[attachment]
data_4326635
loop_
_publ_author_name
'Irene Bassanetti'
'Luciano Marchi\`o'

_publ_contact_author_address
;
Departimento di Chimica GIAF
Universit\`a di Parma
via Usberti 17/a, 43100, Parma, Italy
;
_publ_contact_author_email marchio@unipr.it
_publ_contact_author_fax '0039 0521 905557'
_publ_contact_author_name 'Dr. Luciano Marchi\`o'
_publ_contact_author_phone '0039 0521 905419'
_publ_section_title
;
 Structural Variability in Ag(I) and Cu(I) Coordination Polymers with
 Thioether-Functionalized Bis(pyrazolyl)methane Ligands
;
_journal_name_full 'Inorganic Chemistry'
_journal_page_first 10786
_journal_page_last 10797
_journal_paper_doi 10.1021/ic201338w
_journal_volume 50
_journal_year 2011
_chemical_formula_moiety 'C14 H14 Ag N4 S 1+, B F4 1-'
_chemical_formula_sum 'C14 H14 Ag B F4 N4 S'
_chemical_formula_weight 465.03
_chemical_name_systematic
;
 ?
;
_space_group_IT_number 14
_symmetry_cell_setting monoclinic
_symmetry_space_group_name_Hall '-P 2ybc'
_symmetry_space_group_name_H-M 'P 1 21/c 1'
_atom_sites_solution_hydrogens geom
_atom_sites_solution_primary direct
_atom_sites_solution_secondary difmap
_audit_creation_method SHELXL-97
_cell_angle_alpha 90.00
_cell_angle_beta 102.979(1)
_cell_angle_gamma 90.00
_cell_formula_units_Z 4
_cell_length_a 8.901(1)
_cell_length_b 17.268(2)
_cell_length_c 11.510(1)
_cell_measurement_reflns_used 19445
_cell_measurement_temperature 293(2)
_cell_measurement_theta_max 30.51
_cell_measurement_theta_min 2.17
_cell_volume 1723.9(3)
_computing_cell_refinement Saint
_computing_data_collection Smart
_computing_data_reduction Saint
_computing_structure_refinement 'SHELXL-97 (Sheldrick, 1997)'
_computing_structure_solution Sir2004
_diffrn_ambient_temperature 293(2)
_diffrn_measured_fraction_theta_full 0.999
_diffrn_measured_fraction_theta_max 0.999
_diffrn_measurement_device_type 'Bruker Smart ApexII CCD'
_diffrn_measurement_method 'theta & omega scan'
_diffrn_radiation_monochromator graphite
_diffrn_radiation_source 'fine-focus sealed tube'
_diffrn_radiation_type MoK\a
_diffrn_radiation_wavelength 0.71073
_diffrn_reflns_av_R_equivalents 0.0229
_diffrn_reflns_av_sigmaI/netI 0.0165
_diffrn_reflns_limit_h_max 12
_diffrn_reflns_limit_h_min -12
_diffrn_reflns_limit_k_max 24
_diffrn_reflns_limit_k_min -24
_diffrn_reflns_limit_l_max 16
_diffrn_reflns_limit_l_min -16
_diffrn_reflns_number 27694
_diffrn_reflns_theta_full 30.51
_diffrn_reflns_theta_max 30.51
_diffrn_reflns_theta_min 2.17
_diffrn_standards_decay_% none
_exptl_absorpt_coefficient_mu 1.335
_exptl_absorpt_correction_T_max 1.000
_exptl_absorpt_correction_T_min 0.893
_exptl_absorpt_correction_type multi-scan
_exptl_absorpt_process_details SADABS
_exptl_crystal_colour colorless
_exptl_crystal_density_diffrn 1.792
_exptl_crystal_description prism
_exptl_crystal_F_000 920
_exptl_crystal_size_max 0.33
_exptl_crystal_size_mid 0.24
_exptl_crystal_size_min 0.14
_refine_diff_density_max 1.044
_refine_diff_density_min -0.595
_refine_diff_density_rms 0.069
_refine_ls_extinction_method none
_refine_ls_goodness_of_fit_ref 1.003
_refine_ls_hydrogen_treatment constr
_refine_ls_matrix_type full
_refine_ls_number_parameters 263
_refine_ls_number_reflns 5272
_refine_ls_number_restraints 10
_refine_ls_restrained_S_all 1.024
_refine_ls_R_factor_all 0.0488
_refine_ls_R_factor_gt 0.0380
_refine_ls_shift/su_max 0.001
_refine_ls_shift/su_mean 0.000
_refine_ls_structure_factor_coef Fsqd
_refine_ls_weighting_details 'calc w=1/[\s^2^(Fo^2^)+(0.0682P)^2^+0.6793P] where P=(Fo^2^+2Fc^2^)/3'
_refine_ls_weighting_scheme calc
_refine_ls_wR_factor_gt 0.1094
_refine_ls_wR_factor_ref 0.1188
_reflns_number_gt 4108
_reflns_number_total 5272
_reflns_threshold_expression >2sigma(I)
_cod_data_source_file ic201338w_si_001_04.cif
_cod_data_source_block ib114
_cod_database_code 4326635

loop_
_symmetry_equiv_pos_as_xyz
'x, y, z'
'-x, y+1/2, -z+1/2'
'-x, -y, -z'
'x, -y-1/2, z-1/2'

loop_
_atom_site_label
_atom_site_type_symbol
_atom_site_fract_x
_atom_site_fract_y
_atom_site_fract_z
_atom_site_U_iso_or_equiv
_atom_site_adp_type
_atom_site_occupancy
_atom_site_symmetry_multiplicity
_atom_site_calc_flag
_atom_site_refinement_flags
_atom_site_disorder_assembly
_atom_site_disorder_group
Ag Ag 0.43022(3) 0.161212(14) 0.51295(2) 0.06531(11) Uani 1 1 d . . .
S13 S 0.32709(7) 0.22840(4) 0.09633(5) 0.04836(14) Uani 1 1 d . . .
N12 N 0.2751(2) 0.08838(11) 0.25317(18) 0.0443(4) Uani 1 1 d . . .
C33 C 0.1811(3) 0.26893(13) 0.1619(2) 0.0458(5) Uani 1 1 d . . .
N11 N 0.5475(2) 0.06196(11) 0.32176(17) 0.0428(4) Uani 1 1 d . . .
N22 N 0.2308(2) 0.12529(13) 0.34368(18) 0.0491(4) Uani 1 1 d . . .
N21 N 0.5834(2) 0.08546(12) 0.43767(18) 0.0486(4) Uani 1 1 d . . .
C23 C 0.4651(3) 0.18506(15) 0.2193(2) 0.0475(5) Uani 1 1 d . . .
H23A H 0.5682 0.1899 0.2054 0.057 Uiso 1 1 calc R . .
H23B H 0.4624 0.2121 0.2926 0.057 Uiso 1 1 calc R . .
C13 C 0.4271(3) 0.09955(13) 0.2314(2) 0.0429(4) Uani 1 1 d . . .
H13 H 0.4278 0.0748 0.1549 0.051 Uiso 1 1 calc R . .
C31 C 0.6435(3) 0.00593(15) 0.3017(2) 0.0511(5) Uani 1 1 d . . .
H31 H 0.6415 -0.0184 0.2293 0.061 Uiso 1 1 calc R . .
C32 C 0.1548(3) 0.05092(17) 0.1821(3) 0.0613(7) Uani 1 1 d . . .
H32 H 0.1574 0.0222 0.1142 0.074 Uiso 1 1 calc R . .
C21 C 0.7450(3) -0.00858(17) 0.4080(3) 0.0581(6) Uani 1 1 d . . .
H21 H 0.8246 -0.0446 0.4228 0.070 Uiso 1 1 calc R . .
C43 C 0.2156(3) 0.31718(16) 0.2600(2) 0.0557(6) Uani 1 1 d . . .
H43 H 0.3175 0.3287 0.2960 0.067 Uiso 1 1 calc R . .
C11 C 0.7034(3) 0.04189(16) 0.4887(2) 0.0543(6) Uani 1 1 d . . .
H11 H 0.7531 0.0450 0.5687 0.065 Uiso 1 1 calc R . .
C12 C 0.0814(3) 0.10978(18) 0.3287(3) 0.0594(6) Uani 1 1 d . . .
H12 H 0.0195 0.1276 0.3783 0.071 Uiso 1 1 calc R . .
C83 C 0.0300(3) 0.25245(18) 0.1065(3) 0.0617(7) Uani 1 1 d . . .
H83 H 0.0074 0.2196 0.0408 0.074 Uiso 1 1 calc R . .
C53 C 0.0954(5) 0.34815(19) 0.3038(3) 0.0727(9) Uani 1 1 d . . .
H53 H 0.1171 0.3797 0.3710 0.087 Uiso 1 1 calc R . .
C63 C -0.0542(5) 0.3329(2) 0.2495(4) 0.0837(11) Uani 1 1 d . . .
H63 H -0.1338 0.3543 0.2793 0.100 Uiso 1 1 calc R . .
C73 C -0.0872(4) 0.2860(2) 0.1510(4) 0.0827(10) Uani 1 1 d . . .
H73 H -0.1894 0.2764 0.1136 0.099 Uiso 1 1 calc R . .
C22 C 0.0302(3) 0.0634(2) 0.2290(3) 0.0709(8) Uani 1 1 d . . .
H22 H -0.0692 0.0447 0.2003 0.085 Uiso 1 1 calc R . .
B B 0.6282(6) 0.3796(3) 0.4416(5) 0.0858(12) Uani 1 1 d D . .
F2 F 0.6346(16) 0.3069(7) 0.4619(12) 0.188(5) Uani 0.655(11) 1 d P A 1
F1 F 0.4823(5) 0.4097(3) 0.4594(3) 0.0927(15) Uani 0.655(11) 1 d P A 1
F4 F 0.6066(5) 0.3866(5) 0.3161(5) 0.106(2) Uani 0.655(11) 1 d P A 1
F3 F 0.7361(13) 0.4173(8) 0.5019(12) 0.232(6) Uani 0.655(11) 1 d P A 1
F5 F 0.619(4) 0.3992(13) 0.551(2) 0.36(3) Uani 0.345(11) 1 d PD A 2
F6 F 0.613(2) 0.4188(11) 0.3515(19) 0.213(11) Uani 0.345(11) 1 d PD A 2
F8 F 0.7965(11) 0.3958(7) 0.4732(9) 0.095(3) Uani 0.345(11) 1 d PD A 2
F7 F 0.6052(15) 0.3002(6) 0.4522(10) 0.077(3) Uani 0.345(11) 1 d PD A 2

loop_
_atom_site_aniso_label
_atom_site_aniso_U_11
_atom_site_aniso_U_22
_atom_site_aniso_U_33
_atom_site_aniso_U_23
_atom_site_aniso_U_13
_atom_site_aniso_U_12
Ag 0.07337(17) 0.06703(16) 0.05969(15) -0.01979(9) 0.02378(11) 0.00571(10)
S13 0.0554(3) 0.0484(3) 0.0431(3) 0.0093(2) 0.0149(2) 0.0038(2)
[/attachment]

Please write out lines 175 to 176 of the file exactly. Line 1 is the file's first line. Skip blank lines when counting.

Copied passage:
F1 F 0.4823(5) 0.4097(3) 0.4594(3) 0.0927(15) Uani 0.655(11) 1 d P A 1
F4 F 0.6066(5) 0.3866(5) 0.3161(5) 0.106(2) Uani 0.655(11) 1 d P A 1